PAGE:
We conducted a multicenter, randomized trial to compare progression-free survival (PFS), overall survival (OS), and quality of life in women with metastatic breast cancer (MBC) receiving high-dose chemotherapy plus autologous stem-cell transplantation (ASCT; HDCT) compared with standard-dose therapy.
Patient and Methods
Between April 1997 and December 2000, 386 women with MBC and no prior chemotherapy for metastatic disease were registered. After initial response to anthracycline- or taxane-based induction chemotherapy, 224 patients were randomly assigned: 112 to high-dose cyclophosphamide, mitoxantrone, and carboplatin chemotherapy and ASCT (HDCT), and 112 to standard therapy (ST). Median age was 47 years (range, 25 to 67 years). Thirty two percent of women randomly assigned had estrogen and progesterone receptor–negative breast cancer, 42% had visceral metastases, and 58% had bone metastases. Complete remission rates before random assignment were 11% for those receiving HDCT and 12% for those receiving ST.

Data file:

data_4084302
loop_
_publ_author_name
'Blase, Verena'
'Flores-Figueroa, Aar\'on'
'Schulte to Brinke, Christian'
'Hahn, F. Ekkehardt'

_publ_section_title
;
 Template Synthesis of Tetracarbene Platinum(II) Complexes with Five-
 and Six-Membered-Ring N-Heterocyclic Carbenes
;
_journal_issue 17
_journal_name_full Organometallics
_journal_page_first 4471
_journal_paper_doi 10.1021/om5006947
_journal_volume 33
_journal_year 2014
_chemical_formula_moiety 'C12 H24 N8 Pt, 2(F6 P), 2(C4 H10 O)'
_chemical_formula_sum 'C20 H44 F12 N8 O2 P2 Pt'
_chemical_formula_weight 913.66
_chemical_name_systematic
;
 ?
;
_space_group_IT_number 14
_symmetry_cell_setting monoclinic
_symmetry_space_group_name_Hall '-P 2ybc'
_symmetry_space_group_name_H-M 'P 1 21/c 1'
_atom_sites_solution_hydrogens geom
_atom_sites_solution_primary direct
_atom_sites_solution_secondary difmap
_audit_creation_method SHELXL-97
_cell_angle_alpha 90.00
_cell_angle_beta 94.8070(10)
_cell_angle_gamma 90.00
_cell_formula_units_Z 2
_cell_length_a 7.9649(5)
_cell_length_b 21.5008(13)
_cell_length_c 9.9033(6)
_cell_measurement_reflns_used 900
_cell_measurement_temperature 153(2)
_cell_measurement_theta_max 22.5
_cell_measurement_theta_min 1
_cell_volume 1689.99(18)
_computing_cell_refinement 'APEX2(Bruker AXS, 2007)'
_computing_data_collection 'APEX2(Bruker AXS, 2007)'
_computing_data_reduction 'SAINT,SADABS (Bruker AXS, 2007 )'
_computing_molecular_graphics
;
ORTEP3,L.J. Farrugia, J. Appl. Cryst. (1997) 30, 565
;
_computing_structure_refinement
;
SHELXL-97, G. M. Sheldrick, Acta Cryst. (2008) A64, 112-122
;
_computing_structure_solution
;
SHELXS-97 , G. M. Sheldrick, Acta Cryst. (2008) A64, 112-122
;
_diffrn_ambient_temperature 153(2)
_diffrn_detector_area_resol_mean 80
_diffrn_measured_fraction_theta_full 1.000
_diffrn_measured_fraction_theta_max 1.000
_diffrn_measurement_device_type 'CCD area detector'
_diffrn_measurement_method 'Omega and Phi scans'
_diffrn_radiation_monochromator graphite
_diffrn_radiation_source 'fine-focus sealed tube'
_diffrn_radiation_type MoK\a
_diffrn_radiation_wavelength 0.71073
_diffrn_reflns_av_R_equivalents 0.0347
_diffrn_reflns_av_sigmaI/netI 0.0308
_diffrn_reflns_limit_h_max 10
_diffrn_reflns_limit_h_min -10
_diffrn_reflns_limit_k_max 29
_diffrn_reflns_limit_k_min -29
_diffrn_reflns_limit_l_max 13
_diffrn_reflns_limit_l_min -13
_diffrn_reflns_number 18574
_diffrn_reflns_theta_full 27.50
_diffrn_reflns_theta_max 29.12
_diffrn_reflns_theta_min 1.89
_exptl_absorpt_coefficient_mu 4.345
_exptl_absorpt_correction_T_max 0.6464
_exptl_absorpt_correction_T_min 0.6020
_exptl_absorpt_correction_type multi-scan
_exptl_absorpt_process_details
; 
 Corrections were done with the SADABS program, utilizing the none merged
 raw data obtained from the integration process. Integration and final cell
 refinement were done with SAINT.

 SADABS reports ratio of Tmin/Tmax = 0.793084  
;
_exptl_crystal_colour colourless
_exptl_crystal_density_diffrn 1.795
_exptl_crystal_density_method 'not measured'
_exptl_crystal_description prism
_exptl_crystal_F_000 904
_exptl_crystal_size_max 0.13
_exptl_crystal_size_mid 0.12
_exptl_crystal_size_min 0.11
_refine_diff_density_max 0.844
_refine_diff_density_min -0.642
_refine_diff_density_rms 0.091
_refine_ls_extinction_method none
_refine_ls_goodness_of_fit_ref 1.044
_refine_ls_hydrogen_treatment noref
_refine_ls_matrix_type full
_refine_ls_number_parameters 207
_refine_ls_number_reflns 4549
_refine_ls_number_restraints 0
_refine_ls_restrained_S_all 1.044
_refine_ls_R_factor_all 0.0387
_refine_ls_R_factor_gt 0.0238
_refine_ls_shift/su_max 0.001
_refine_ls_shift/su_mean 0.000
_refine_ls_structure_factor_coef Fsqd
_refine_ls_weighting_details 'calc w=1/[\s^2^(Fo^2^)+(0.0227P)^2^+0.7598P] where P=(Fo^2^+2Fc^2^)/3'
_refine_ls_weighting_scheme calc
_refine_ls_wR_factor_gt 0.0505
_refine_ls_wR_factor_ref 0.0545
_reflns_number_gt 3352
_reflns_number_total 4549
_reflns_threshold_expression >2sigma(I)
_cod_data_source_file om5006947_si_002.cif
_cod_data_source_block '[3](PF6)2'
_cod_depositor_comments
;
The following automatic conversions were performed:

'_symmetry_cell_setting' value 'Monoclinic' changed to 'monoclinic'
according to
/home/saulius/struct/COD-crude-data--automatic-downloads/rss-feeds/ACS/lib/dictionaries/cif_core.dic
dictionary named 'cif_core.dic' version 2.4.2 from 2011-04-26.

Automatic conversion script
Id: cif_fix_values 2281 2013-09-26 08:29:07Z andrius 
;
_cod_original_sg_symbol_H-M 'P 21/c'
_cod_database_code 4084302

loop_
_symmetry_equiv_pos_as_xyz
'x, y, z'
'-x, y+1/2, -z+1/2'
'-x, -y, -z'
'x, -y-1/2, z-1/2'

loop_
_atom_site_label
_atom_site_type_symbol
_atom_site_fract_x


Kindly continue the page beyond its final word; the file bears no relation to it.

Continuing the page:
After a median follow-up of 48 months, 79 deaths were observed in the HDCT arm and 77 deaths were observed in the ST arm; seven patients (6%) in the HDCT arm died as a result of toxicity. The median OS was 24 months for the HDCT arm (95% CI, 21 to 35 months) and 28 months for ST (95% CI, 22 to 33 months; hazard ratio [HR], 0.9; 95% CI, 0.6 to 1.2; P = .43). PFS was 11 months for HDCT and 9 months for ST (HR, 0.6 in favor of HDCT; 95% CI, 0.5 to 0.9; P = .006).
HDCT did not improve OS in women with MBC when used as consolidation after response to induction chemotherapy.